Love it or hate it — or probably, most accurately, love it and hate it — one of my highlights of attending CES is getting to see all of the latest displays being introduced. At CES, you not only get to see the crazy one-off prototypes of technologies under development (remember that 10,000-nit, 85-inch 8K HDR prototype Sony bowed in 2018?), you also get a glimpse at the new models you will be installing in the upcoming year. And no matter how good you think last year’s model was, it seems video manufacturers somehow always manage to find a way to hit a new performance benchmark with each succeeding generation.
While the pandemic robbed us of an in-person CES this year (Yay? Boo?), that didn’t stop Sony from releasing an entirely new lineup of displays for 2021, with the biggest addition being the introduction of a brand-new level of video processing called Cognitive Processor XR, which is featured in its premium LED and OLED offerings.
Video processing has always been the not-so-secret sauce behind Sony’s terrific picture quality, and Sony is claiming these new XR-equipped sets are the world’s first TVs to feature “Cognitive Intelligence,” which differs from artificial intelligence by adding a “thinking human element.”
As TVs become increasingly larger, this kind of processing becomes more important, as we need to focus on parts of the screen rather than the entire screen (think of sitting in the front row of a theater), which is how we view the real world. The XR processor functions similarly to the human brain and eyes when analyzing images, dividing the screen into hundreds-of-thousands of zones, identifying objects as human’s would see them, and then prioritizing processing to those focal point items. These prioritized items are cross-analyzed for color, contrast, brightness, and motion, and then enhanced by applying the most processing, for the sharpest, brightest, clearest images possible. All accomplished for all 8-million-plus-pixels in every video frame.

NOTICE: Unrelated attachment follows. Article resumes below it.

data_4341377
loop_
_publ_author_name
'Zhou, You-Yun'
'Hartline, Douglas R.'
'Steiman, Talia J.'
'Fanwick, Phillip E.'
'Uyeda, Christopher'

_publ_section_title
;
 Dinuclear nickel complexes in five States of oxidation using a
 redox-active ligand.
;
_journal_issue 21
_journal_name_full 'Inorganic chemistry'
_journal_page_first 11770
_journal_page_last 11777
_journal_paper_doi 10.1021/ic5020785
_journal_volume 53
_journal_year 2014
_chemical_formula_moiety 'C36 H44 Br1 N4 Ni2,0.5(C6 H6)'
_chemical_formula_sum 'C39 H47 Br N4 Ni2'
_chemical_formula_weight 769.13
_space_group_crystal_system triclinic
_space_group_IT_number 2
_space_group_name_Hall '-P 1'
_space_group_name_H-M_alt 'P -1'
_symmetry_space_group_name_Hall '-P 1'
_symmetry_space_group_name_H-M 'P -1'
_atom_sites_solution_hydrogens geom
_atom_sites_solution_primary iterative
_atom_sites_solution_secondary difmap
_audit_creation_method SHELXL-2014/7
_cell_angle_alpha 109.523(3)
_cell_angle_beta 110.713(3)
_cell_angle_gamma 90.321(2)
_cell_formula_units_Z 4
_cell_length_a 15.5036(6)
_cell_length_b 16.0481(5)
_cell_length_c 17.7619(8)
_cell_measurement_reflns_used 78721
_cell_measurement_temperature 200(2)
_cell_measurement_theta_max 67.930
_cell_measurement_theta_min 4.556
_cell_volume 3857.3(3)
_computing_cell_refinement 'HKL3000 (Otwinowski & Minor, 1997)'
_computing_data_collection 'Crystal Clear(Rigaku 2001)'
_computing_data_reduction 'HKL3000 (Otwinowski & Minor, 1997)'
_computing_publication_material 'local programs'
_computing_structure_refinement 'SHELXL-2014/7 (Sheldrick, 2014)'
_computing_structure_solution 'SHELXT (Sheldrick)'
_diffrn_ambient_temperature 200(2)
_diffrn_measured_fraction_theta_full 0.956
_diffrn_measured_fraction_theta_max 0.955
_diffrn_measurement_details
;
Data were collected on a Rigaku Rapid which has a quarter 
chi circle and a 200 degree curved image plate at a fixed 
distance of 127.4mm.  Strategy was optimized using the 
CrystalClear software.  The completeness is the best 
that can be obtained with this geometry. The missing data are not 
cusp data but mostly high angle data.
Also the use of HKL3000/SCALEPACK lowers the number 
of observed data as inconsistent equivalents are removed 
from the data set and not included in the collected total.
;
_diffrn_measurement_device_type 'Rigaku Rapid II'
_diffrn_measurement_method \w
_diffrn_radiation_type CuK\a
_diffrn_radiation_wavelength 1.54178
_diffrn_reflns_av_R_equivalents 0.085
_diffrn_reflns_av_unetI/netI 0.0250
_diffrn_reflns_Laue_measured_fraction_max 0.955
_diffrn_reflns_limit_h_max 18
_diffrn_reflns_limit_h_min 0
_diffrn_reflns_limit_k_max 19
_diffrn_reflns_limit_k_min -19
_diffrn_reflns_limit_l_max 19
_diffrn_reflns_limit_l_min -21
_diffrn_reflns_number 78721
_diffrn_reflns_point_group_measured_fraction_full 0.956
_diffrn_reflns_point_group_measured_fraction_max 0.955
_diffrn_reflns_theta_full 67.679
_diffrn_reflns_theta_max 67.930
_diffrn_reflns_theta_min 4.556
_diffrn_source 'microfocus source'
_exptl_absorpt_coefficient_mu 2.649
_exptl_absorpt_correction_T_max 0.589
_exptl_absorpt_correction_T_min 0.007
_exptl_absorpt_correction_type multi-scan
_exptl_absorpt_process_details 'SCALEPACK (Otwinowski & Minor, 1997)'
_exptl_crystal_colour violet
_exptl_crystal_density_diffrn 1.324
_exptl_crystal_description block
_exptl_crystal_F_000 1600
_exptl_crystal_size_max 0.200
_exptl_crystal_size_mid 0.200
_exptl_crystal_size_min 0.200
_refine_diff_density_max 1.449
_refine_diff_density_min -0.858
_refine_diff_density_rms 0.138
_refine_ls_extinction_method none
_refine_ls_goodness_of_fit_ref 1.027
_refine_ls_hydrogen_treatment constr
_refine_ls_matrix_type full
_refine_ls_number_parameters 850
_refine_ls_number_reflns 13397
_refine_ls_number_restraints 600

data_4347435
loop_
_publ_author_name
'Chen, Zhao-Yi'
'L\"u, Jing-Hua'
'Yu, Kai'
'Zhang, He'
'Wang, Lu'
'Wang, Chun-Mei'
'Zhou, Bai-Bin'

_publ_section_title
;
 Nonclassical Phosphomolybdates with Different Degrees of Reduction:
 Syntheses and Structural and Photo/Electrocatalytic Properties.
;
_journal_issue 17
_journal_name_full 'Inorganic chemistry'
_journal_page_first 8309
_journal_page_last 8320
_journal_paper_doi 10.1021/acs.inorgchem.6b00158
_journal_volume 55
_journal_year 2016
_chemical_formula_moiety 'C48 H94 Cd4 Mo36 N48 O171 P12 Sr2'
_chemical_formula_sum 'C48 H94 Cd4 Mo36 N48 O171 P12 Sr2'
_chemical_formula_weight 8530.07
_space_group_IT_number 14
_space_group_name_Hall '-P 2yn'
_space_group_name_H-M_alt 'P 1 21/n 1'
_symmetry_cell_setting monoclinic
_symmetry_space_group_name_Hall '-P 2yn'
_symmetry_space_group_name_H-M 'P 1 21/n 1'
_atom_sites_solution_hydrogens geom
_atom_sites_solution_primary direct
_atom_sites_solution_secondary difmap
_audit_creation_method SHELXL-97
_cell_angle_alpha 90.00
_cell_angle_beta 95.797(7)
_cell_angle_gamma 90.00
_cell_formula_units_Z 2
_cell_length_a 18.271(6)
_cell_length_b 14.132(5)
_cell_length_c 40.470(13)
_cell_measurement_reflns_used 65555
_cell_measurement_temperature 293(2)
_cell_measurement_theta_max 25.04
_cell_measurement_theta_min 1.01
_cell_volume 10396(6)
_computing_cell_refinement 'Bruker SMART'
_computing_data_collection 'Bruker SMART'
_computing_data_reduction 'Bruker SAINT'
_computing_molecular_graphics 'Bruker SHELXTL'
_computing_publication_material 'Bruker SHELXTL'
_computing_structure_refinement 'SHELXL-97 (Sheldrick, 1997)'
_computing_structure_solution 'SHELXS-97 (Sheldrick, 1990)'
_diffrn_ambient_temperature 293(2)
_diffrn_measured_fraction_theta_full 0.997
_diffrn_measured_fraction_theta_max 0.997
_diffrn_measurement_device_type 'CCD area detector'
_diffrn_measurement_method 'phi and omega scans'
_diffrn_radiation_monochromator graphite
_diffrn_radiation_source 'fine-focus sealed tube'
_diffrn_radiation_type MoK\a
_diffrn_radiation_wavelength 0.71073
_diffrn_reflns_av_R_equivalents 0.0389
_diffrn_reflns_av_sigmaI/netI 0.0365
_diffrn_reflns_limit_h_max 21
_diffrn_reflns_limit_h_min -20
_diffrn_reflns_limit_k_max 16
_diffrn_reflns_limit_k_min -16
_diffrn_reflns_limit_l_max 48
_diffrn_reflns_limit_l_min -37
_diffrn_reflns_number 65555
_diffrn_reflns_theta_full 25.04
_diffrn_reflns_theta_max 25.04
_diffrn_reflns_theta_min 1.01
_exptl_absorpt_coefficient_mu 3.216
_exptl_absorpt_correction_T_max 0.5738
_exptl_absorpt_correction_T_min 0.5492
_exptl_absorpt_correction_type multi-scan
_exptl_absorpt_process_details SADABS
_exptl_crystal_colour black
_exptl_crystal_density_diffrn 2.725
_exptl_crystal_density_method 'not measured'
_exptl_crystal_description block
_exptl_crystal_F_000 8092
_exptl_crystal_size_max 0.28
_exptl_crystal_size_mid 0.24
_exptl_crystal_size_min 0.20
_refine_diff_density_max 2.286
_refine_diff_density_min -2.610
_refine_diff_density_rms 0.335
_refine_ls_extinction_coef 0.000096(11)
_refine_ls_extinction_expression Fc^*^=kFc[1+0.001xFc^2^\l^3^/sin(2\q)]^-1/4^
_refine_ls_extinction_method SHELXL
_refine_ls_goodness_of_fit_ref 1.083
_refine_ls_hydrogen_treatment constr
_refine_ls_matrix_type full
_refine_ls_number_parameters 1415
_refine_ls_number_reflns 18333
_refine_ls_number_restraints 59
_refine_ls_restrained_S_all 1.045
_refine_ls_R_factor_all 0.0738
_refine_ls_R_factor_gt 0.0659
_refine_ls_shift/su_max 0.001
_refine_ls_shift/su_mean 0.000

For 2021, Sony has two series of displays featuring self-emissive OLED technology, the A80J and A90J. Both support TV-led Dolby Vision and Netflix Calibrated mode, and are IMAX Enhanced certified and CalMan Ready. The A80J includes sets in 55, 65, and 77 inches, while the flagship Master Series A90J offers 55-, 65-, and 83-inch models.
Standing at the sweet spot of these options is the XR65A80J Sony sent for review. On top of the new Cognitive XR processor, this features other Sony technologies like XR Triluminos Pro for vibrant and accurate colors and XR OLED Contrast for deep blacks and bright whites, along with access to Sony’s exclusive new BRAVIA Core high-quality streaming service.
Sony regularly tweaks the external appearance on its new models, and the new XR65A80J is no different. Those looking to install the TV on its included tabletop feet will appreciate the new three-way, multi-position stand design. As you’d guess, this means the feet can be positioned in three different ways: wide, narrow, and raised for use with soundbars. When positioned normally, the bottom of the display is raised a scant 7/8-inch, while the soundbar position lifts the bottom of the screen 2.75-inches off the deck. One of my complaints with the XBR65X950H I reviewed previously was the TV’s lean back and lack of stability of the “premium blade” stand design, but this stand feels far more stable. Of course, most of the TVs we sell/install will likely be wall-mounted, and all sets in the A80J line are VESA 300×300.